Political analysis of the adoption of the Zero-Budget Natural Farming program in Andhra Pradesh, India

Divya Veluguri, Jesse B. Bump, Nikhil Srinivasapura Venkateshmurthy, Sailesh Mohan, Karthik Teja Pulugurtha, Lindsay Jaacks

Research output: Contribution to journalArticlepeer-review

Abstract / Description of output

Input-driven agriculture has led to an epidemic of impoverishment, farmer suicides, and environmental degradation in India, but has also shown consistent staying power in Indian politics. We examine a case of organic farming policy adoption to explore this paradox. Specifically, our objective was to evaluate how the state-wide Zero Budget Natural Farming (ZBNF) program in Andhra Pradesh, India came to be. Evidence was drawn from government documents; field notes from a ZBNF workshop and farmer interactions; and in-depth interviews with stakeholders. Results suggest that advocacy of civil society networks, champions within the bureaucracy, emphasis on rural livelihoods, and the 15-year history of consensus building around agroecology all played a key role in the adoption of the ZBNF program in this state. Given the possibility of scaling up ZBNF at the national level, our analysis of the enabling environment is especially timely.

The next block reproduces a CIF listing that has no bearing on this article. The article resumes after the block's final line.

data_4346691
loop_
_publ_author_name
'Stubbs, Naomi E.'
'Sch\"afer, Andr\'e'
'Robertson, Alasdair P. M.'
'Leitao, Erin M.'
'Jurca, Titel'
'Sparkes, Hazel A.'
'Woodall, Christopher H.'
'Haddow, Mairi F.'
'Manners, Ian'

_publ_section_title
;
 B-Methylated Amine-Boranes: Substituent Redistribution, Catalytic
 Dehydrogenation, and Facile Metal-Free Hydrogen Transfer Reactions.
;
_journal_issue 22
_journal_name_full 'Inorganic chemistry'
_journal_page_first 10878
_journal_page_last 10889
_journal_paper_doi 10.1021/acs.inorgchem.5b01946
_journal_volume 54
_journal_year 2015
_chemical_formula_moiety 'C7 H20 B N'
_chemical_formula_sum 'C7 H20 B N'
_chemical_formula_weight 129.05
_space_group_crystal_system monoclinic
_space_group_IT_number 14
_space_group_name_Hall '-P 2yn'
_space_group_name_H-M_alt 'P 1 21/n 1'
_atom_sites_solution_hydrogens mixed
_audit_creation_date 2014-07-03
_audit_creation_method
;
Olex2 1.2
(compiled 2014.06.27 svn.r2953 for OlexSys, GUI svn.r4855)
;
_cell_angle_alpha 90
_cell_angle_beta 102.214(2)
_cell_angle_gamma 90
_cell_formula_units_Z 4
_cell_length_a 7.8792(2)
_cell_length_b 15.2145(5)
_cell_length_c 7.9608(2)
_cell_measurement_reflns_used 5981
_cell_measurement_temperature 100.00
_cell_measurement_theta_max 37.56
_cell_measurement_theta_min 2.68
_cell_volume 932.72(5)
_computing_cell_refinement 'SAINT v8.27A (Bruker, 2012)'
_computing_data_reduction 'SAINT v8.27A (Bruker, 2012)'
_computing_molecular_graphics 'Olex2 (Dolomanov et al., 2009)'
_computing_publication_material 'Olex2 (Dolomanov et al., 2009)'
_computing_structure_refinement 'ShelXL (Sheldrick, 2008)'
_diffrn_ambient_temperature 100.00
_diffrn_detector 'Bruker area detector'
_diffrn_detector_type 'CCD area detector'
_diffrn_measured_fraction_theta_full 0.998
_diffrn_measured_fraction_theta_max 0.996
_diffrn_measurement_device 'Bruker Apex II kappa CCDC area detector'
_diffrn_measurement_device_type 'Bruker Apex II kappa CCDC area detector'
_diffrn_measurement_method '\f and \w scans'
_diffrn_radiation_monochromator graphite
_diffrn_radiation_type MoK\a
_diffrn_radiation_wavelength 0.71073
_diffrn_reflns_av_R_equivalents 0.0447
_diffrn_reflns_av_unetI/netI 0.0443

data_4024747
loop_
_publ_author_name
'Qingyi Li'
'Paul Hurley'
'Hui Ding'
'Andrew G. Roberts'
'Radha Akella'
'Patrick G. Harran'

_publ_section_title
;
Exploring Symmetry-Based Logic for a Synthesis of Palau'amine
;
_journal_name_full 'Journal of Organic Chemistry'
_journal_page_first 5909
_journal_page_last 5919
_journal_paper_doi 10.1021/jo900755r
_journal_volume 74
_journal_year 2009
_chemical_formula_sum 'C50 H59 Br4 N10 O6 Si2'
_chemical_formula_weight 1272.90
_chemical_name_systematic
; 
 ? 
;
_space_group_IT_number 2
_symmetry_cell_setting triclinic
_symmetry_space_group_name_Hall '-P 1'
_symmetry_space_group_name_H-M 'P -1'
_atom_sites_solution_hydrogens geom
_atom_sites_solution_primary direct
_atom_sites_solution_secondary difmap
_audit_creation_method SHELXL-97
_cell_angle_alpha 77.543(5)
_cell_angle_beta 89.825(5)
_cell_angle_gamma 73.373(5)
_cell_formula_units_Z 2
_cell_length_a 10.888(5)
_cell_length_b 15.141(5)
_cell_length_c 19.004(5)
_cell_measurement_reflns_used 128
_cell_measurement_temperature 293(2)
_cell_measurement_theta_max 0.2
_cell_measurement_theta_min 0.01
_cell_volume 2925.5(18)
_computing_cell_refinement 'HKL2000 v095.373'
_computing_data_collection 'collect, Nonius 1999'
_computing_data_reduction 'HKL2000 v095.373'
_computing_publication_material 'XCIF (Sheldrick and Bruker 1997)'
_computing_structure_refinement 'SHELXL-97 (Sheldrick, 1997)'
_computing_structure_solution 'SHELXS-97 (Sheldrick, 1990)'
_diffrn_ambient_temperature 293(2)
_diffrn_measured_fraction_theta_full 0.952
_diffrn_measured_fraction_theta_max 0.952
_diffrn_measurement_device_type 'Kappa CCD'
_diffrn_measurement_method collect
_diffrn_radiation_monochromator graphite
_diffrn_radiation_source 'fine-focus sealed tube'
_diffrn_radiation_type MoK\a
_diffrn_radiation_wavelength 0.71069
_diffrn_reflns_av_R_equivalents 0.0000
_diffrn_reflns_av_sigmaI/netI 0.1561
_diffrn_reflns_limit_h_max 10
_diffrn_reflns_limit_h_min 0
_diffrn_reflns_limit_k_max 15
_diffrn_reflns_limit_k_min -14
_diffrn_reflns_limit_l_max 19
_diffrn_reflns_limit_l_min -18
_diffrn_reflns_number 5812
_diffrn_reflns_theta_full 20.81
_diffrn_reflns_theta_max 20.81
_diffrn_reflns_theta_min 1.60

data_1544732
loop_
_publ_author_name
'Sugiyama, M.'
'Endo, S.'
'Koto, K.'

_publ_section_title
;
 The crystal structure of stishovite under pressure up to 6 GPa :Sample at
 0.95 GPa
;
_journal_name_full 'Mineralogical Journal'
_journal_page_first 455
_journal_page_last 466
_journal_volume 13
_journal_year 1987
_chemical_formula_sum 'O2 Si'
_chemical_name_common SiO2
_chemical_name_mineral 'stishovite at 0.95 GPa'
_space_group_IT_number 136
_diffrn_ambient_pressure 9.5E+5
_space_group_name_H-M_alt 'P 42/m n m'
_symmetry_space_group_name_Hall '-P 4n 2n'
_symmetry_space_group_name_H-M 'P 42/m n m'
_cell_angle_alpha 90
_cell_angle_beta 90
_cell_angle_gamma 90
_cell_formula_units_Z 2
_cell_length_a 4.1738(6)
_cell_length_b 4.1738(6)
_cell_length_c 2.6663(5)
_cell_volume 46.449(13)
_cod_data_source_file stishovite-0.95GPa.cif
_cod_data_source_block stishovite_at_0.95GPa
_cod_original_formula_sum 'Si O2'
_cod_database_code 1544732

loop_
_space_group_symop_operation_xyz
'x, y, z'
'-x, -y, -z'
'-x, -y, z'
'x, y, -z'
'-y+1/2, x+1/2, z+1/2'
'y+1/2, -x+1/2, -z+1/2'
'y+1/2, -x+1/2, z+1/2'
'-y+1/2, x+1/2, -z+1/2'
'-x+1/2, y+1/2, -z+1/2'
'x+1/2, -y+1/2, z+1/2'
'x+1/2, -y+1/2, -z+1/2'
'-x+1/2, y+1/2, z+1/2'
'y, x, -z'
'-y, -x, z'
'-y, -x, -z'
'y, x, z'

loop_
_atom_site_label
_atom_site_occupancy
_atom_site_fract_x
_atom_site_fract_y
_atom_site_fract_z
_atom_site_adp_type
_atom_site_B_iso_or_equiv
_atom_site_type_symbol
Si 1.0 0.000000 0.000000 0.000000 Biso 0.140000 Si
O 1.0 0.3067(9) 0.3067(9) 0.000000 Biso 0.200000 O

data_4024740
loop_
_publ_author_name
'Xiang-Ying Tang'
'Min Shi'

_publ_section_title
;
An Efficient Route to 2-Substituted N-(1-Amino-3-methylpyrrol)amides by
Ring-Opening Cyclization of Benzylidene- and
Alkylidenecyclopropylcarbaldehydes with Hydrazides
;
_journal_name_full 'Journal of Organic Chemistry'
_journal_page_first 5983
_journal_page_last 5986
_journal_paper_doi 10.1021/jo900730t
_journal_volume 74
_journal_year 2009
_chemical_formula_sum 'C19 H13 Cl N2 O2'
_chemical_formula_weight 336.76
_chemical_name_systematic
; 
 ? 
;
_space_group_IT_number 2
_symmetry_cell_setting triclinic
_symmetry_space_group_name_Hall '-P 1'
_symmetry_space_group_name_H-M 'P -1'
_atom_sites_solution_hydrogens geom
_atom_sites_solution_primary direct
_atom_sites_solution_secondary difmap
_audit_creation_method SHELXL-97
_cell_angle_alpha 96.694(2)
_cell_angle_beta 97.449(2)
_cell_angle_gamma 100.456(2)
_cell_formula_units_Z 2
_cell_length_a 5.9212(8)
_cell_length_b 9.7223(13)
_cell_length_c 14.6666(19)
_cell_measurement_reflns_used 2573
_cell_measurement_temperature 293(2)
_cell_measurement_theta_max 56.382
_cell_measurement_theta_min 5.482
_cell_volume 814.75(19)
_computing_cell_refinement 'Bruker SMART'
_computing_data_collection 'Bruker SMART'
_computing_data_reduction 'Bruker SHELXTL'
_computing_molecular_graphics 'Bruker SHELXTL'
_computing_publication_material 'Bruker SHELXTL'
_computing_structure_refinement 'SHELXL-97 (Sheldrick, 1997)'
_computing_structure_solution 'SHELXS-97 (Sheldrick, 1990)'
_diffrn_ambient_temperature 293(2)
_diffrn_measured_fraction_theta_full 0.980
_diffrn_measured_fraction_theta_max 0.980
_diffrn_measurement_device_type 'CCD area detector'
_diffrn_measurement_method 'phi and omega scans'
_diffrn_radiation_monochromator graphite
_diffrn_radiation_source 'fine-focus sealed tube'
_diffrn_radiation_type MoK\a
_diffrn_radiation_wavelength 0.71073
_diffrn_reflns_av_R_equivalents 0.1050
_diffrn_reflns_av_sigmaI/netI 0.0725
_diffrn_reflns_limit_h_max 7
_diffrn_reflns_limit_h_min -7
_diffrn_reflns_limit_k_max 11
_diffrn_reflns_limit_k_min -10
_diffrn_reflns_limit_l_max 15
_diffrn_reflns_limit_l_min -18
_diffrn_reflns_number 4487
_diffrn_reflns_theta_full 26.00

Original languageEnglish
JournalAgroecology and Sustainable Food Systems
Early online date24 Mar 2021
Publication statusE-pub ahead of print - 24 Mar 2021

Keywords / Materials (for Non-textual outputs)

  • Sustainable agriculture
  • agroecology
  • organic
  • rural development
  • sustainable development
  • political economy


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